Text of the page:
The Traffic Engineering Division strives to increase the efficiency and safety of the City’s transportation network.
This division of the Community Development Department is responsible for:
- Planning and operating the roadways, sidewalks and bikeways in the City to provide for the safe and efficient movement of people, goods and services within Pleasanton.
- Evaluating development proposals to determine their impacts to traffic flow and ascertain necessary mitigation.
- Balancing the needs of the different modes of transportation: walking, biking and driving.
- Has installed a sophisticated communications network that links most of the traffic signals, traffic cameras and detectors to the Traffic Operations Center.
- Responds to common requests involving safety, speed, traffic signals, signs and markings, as well as school and neighborhood traffic conditions.
Report a Traffic Signal Issue
Valley Avenue at Northway Road Traffic Signal InstallationDesign plans are underway for a new traffic signal at the intersection of Valley Avenue and Northway Road, adjacent to Harvest Park Middle School.
West Las Positas Boulevard Corridor Improvement PlanThe West Las Positas Boulevard Corridor Plan will create a new vision for the corridor, featuring an all ages and abilities bikeway network and improvements to pedestrian facilities.
I-680/Sunol Boulevard Interchange Project
The goals of this project are to work with Caltrans to provide congestion relief, operational safety improvements and improve bicycle facilities through the interchange.
Speed Zone SurveysAn Engineering and Traffic Study is commonly referred to as a speed zone survey or a speed survey. A speed survey is the tool we use to determine the speed limit for a particular section of roadway. Speed limits provide notice to drivers of the maximum speed limit on a roadway and assist police in separating violators from the reasonable majority. Access Speed Zone Surveys
Traffic CalmingThe Neighborhood Traffic Calming Program (NTCP) is designed to provide consistent, citywide policies to neighborhood traffic management and to ensure equitable and effective solutions to a variety of traffic concerns expressed by local residents. In many cases driver behavior – in the form of speeding or cut-through traffic – is the root cause of these complaints. Traditionally police enforcement has been successful in deterring speeding traffic. There is a high demand for enforcement all over the City and it is not efficient to conduct enforcement on low volume residential streets. Enforcement often works on a temporary basis, but there is a need for more permanent measures to reduce the speed of vehicles and discourage cut-through traffic on low volume residential streets.
Residential Permit ParkingSeveral areas in Pleasanton require residential permit parking. If you live in one of these areas, obtain a permit by contacting the records division of the Pleasanton Police Department at (925) 931-5100.
How do I report an abandoned vehicle?
Vehicles parked on a street longer than 72 hours are subject to removal per California Vehicle Code 22651(k) and Pleasanton Municipal code 11.40.010 (A).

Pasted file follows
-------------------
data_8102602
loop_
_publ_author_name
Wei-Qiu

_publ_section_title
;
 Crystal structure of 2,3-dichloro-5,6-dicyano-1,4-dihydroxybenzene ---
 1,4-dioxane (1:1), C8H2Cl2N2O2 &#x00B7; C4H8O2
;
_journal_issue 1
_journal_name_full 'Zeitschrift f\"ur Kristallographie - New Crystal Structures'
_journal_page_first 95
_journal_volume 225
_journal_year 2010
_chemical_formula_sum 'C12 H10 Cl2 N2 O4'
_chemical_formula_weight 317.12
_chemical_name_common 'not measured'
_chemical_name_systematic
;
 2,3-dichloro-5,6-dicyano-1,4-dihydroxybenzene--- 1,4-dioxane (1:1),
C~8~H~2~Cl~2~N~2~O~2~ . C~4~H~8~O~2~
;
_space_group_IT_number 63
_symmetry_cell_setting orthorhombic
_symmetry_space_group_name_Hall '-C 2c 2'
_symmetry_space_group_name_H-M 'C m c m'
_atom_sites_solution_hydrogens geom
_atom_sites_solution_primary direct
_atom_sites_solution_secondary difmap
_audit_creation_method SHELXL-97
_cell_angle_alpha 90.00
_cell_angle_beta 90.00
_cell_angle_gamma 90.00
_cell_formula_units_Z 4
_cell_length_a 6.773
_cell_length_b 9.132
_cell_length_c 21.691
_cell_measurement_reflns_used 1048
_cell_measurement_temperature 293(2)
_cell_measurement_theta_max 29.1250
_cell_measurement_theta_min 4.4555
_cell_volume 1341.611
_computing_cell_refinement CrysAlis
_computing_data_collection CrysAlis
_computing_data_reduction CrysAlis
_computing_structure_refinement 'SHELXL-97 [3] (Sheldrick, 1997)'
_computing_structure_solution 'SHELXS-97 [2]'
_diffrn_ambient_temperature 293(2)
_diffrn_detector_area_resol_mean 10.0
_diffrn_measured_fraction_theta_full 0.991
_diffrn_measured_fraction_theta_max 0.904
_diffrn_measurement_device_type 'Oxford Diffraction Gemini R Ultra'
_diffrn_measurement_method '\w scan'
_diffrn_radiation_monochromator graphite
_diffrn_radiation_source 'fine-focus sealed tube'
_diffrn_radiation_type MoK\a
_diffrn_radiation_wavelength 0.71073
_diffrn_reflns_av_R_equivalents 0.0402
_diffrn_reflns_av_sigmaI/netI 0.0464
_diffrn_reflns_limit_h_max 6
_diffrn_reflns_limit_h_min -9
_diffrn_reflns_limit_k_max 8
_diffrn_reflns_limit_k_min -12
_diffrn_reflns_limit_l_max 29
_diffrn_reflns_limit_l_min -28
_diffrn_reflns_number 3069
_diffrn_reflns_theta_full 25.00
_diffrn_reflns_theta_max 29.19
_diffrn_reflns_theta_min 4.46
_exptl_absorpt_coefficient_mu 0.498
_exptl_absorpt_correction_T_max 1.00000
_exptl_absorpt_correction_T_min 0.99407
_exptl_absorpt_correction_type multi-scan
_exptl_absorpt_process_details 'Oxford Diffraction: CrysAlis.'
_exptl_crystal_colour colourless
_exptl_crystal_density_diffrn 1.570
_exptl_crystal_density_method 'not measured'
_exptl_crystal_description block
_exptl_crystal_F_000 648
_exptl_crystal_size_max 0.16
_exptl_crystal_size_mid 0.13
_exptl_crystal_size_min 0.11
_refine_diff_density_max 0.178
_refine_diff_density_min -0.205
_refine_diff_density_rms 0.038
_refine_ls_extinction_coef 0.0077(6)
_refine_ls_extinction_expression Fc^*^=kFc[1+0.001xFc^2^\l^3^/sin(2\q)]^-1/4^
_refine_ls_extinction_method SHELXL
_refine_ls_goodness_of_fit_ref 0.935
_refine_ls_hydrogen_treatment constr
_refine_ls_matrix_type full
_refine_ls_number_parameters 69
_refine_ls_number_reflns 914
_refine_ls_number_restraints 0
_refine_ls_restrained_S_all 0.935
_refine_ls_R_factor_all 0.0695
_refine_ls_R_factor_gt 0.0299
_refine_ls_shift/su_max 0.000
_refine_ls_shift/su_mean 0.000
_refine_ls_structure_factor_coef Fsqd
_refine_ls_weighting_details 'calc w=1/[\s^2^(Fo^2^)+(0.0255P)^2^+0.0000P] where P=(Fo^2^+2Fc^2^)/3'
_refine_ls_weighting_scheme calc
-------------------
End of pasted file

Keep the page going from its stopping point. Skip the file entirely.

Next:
To report abandoned vehicles please contact the Pleasanton Police Department’s traffic hotline at 925-931-KARS (5277). Use this number to report other non emergency traffic problems directly to our Police Department.
How do I pay my parking ticket?
Parking tickets issued by our Police Department can be paid online. You may also pay for them in person at our Finance Department located at 123 Main Street.
To dispute a parking ticket pick up an Administrative Review Form from at the front desk of the Police Department, (925) 931-5100. After you submit a completed form, the Traffic Lieutenant reviews the application and will mail the results to you.
Where is the nearest traffic court?
The Pleasanton Traffic Court closed as of November 18, 2011. The nearest Traffic Court is now in Fremont:
Fremont Hall of Justice
39439 Paseo Padre Parkway
Fremont, CA 94538
How are speed limits set? How do I get a copy of a speed survey?
There are specific guidelines that must be followed to legally establish and enforce speed limits.
- State law allows for a 25 MPH speed limit in business and residential districts. This limit does not have to be posted to be enforced.
- Speed limits between 25 and 65 MPH are required to be established on the basis of engineering and traffic surveys.
- Engineering and traffic surveys include an analysis of roadway conditions, collision records and a sampling of the prevailing speed of traffic.
- The speed limit is set within 5 mph of the prevailing speed as it is assumed the majority of drivers drive at a speed that is safe and prudent for the given roadway.
- A 5 MPH speed limit reduction is allowed at locations with unusual conditions not readily apparent to the driver.
- View our speed zoning map. Select the street segment you are interested in to see the speed limit and a link to the speed survey.
- If posted speed limits are set artificially low, disrespect is created for the limits and since they are not set in accordance with the law, they are not enforceable with radar.
- The state maximum speed limit would then apply (65 mph).
How do I get a stop sign installed?
Stop signs are installed at an intersection only after a careful engineering evaluation of the existing conditions indicates that their installation is appropriate and that there is a need for stop signs in order to provide access or assign right of way. The Manual on Uniform Traffic Control Devices and California Supplement identify specific traffic and pedestrian volumes, accident history and unusual conditions that would indicate need for installation of stop signs.